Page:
High Performance Golf 2: How To Simplify Your Golf Game

12 Responses

  1. Peter Taplin says:

    Thanks again for these pearls of wisdom. Your key measures of performance sum up perfectly what we need to be doing and not how we do it. This confirms what we can all observe among the top tournament pros. The variety of swings is amazing but the results demonstrate that all have largely mastered the key performance measures. The variety of physiques alone suggests that this is going to be the case. Last year’s ‘Masters’ winner is a wonderful example though undoubtedly unique.

    • Eric Jones, MA, PGA says:

      Hi Peter – Thanks for your comment. You are correct – we seem to have lost sight of WHAT we are supposed to be doing, and are spending too much time on the HOW part of the swing equation. Understanding the 4 outcomes – Center Contact, Directional Accuracy, Distance Control, and Shape control keeps the focus where it should be, and provides a framework to assess whether or not any swing change we are making are the right ones. My hope is that I can begin to shift the golf culture towards what makes sense so that more people are happier and having more fun playing golf instead of getting confused in the details of the swing. Thanks again!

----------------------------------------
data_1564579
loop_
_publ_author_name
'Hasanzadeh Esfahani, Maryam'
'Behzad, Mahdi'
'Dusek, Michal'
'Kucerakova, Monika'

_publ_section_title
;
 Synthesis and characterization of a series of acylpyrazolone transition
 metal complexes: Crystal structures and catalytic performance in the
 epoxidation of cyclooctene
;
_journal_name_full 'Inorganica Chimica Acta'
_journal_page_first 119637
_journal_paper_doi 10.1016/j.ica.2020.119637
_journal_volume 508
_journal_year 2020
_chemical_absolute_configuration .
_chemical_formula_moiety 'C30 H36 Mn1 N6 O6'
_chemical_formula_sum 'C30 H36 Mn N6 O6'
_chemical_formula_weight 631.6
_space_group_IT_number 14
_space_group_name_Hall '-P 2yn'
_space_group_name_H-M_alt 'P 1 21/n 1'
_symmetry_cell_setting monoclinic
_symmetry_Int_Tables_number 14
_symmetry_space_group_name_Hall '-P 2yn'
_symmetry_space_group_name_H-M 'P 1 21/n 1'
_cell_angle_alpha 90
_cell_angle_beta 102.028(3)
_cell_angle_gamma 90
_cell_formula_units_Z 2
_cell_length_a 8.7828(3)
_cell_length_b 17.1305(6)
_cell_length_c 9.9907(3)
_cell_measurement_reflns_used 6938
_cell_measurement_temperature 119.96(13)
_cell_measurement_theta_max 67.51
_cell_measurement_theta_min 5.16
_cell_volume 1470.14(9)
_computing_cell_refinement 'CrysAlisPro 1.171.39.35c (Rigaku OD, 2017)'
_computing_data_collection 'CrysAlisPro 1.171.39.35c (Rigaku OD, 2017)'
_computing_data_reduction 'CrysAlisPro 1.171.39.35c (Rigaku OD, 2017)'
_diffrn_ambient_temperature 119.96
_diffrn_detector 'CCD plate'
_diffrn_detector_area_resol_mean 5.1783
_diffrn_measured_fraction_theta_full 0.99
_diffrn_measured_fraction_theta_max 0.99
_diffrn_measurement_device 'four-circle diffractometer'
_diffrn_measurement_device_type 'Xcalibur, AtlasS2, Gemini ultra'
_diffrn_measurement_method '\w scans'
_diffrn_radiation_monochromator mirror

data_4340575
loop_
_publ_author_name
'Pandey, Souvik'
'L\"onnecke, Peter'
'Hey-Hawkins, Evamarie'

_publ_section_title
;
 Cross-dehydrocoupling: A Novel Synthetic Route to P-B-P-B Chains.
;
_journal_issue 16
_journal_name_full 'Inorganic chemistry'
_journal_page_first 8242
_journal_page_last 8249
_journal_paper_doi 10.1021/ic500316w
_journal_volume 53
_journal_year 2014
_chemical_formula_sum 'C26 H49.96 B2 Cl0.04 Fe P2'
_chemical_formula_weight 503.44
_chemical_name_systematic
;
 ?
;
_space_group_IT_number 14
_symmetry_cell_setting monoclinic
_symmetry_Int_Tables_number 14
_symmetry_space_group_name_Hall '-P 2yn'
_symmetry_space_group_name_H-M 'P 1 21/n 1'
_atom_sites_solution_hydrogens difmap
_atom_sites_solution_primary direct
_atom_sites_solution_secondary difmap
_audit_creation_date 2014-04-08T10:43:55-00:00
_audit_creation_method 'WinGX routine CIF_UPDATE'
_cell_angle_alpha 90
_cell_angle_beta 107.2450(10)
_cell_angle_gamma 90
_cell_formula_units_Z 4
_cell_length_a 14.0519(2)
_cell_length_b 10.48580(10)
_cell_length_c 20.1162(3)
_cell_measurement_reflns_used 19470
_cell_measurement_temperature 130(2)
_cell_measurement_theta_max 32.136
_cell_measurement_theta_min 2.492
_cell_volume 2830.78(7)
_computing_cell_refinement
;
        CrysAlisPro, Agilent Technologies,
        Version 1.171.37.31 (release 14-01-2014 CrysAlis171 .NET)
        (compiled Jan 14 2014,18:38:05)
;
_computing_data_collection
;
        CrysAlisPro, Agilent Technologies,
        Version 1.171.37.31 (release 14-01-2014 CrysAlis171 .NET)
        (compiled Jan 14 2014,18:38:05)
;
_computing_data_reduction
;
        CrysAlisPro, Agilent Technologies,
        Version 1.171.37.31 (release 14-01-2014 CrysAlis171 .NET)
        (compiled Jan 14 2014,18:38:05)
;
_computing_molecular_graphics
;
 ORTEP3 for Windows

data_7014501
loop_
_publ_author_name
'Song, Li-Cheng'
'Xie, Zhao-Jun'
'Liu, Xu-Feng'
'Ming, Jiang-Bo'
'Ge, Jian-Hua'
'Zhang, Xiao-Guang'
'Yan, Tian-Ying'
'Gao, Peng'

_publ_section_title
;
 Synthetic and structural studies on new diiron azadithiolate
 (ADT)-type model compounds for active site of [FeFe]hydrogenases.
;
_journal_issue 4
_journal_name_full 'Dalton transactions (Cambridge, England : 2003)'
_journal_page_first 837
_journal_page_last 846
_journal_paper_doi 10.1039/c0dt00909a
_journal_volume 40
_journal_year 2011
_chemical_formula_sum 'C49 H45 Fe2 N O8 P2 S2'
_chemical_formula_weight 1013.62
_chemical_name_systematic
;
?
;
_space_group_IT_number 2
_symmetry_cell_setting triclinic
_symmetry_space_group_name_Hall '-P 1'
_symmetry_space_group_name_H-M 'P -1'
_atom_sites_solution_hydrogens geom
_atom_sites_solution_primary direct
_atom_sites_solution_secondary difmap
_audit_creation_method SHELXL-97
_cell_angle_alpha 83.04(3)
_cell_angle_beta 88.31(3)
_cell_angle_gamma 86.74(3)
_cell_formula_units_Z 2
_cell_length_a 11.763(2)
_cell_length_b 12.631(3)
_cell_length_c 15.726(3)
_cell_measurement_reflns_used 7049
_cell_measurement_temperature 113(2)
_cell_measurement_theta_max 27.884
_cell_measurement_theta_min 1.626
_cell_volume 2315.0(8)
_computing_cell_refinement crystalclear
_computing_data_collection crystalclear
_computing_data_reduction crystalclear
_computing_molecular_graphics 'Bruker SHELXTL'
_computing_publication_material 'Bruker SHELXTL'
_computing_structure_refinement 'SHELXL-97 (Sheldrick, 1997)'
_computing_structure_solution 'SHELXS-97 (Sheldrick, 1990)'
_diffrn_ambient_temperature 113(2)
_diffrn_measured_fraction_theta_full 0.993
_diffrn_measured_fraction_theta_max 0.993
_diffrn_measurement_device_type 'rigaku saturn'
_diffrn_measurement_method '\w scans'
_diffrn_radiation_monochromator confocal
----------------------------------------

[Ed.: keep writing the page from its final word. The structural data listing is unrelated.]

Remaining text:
2. Mike Harris (Germany) says:

    Hi Eric,

    I started playing when I was about 45, I was realy quite bad, this was maybe because my first Wife , would buy me Golf balls or a Glove for presents but hated me playing, so I only played about once a month my playing partners would play twice or more each week.